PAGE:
The Wilson Bulletin - June 2002

The Wilson Bulletin
June 2002

HANDBOOK OF THE BIRDS OF THE WORLD, VOLUME 7: JACAMARS TO WOODPECKERS. Edited by Joseph del Hoyo, Andrew Elliott, and Jordi Sargatal. Lynx Editions, Barcelona, Spain. 2002: 613 pp., 49 color plates and numerous color photographs. $185 (cloth). -This book covers the Galbuliformes and the Piciformes, thus completing the coverage of the nonpasserines in the Handbook of the birds of the world. The forward to this book, written by Errol Fuller, is an extensive discussion of extinct birds. The 58-page forward includes a general introduction to rarity, reasons for extinction, and hypothetical species, those that are known from only a single specimen or from a description. Brief descriptions of extinct species follow the general introduction and cover 72 species that are generally recognized as extinct. These accounts include the well-known cases of the Great Auk (Pinguinus impennis), Dodo (Raphus cucullatus), and Carolina Parakeet (Conuropsis carolinensis), but also cover many less-well-known species, including a disturbing number of birds that were endemic to various islands and island archipelagos. The attention to detail in the forward is demonstrated by the extensive list of references, which covers five pages.

The organization of the text is similar to previous volumes. The family accounts begin with a range map and general description of members of the family. The text that follows this introduction is organized into sections on systematics, morphological aspects, habitat, general habits, voice, food and feeding, breeding, movements, relationship with man, status and conservation, and a general bibliography. The text is accompanied by numerous well-chosen photographs of family members. Following the text on each family are individual species accounts that provide taxonomic information including the scientific name and names in French, Spanish, and German; information on the original description; and information about superspecies, subspecies, and races. A description of the family's distribution is accompanied by a range map. Additional sections within the individual accounts cover descriptive notes, habitat, food and feeding, breeding, movements, status and conservation, and a bibliography. J. A. Tobias authored the section on the jacamars (Galbulidae) and coauthored the species accounts for this family with T. Zchner and T. A. de Melo-Júnior. The section on the Bucconidae (puffbirds) was authored by P. C. Rasmussen and N. J. Collar. L. L. Short and J. F. M. Horne coauthored three of the four family accounts within the Piciformes, which cover the Capitonidae (barbets), the Ramphastidae (toucans), and the Indicatoridae (honeyguides). The section covering the Picidae (woodpeckers) was written by H. Winkler and D. A. Christie.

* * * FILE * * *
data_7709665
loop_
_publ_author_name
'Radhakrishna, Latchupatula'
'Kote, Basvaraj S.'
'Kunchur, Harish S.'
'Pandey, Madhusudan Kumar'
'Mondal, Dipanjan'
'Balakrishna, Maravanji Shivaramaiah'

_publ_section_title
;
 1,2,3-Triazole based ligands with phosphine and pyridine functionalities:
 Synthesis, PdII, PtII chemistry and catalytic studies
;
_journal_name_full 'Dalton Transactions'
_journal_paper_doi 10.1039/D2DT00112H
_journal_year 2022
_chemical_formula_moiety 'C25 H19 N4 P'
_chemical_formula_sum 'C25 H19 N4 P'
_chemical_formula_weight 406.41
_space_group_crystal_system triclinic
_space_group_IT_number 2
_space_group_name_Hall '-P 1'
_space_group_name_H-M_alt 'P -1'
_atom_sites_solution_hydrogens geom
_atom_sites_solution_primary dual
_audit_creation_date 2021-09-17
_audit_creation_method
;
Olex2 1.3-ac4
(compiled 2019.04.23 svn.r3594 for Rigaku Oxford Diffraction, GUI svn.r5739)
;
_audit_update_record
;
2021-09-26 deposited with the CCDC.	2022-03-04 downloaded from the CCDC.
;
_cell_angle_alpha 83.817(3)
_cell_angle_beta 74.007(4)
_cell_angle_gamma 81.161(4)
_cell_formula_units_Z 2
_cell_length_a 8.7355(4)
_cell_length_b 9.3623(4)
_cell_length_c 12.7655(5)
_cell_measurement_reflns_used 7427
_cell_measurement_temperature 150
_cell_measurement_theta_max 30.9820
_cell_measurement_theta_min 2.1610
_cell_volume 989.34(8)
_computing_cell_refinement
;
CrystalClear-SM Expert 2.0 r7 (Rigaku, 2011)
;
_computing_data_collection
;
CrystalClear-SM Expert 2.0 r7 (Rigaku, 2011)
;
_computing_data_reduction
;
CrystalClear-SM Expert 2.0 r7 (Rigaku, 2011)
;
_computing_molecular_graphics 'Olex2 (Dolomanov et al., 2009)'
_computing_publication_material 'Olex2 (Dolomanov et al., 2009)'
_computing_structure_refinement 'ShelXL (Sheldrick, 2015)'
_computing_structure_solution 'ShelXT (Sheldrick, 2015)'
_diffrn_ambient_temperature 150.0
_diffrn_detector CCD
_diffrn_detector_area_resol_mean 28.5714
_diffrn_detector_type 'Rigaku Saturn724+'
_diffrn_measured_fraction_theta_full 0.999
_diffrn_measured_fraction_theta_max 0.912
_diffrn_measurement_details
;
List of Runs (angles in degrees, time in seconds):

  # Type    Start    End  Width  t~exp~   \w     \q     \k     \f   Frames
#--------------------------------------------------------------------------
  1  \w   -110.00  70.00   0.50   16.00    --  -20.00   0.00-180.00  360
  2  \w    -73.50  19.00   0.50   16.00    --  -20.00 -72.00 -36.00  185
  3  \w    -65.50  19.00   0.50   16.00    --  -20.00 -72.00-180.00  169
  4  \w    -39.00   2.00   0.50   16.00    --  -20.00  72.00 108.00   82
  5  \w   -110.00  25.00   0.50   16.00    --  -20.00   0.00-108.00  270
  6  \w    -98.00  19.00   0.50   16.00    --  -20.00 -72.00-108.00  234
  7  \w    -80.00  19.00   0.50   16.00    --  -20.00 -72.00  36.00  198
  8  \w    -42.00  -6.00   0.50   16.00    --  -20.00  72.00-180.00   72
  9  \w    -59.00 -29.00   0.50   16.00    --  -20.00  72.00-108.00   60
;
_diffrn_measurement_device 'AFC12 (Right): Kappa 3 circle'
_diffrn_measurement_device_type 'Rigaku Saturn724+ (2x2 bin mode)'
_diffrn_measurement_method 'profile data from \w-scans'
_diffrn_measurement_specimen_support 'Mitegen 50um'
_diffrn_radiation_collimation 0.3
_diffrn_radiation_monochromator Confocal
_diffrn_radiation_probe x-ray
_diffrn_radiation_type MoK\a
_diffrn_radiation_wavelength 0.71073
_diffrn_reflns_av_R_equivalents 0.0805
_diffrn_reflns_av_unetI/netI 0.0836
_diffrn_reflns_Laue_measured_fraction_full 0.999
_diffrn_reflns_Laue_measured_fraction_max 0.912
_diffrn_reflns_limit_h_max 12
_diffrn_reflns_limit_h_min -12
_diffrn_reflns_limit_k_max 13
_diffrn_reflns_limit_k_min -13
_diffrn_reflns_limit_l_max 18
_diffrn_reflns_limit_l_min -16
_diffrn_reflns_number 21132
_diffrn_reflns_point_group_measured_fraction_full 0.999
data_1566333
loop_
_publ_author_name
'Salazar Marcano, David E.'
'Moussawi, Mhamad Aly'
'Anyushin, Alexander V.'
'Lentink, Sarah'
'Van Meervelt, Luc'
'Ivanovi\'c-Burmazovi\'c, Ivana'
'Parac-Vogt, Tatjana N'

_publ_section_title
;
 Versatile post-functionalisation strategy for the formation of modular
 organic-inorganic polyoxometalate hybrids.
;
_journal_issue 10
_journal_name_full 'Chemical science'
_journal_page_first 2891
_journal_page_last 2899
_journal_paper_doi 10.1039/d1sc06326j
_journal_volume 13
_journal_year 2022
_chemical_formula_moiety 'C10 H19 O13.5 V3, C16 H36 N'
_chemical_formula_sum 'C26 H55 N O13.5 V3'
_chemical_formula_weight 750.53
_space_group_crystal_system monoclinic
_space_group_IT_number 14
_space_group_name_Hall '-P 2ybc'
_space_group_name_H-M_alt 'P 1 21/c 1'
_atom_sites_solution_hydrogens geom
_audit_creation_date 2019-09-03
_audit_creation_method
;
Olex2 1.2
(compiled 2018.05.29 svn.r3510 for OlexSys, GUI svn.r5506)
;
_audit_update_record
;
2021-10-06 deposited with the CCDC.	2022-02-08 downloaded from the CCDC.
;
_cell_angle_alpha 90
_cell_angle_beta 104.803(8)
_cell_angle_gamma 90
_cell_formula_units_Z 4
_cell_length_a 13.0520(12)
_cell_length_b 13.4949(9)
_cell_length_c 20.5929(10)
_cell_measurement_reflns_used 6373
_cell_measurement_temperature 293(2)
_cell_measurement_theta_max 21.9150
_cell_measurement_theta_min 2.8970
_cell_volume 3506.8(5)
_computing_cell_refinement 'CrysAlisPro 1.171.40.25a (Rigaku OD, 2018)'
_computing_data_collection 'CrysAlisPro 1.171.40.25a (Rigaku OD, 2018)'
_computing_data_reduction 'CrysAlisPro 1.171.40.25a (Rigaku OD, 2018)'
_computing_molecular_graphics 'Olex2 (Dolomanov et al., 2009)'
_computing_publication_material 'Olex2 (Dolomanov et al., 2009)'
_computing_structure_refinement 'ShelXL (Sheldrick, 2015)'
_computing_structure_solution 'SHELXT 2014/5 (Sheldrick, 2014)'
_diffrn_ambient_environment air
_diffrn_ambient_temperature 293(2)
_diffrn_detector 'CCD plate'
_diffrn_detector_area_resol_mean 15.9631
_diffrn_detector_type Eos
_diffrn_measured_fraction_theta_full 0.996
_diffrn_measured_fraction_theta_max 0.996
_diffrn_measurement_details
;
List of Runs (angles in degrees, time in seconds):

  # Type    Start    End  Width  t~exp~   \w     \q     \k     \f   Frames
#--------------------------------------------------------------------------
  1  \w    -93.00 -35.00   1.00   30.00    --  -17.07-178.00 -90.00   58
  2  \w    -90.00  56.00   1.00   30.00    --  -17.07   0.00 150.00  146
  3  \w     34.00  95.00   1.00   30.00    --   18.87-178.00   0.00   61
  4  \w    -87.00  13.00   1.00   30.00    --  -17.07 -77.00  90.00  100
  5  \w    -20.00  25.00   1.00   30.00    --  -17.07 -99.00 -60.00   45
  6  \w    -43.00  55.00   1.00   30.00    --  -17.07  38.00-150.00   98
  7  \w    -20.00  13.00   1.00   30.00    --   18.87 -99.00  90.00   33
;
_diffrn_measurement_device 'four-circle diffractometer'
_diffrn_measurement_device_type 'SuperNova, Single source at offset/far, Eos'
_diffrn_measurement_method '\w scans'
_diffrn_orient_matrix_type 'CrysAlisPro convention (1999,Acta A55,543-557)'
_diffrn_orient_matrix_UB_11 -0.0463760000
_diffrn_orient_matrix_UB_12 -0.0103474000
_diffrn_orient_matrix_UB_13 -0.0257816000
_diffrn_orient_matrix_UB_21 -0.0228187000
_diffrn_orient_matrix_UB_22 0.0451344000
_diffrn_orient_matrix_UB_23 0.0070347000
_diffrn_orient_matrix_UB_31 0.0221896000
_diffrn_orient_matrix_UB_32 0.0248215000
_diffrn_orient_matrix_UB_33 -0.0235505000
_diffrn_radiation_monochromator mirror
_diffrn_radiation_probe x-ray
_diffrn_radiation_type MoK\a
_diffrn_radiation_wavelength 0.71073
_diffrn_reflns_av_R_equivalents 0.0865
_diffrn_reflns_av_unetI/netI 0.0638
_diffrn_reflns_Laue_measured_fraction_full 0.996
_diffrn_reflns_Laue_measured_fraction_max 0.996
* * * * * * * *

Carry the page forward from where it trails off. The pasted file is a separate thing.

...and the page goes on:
A laminated index to the first seven volumes of the Handbook of the birds of the world is included with volume 7. One side is organized systematically and includes illustrations of a representative member of each family as well as the volume and page number for the family description. The other side of the index is in alphabetical order and includes orders, families, and general common names.

In the introduction to volume 7, the editors discuss the results of a poll in which they asked readers whether they preferred "the recent trend of longer, fuller texts, more photos, and more extensive coverage of subspecific variation on more plates." An overwhelming 93% of the almost 3,000 respondents preferred the expanded coverage, even if it resulted in more than the originally estimated 12 volumes in this series. The editors have made a wise decision to continue their expanded coverage and make this indispensable reference even more useful to ornithologists. As with previous volumes in this series, this volume is a must in any ornithological library.

by Sara R. Morris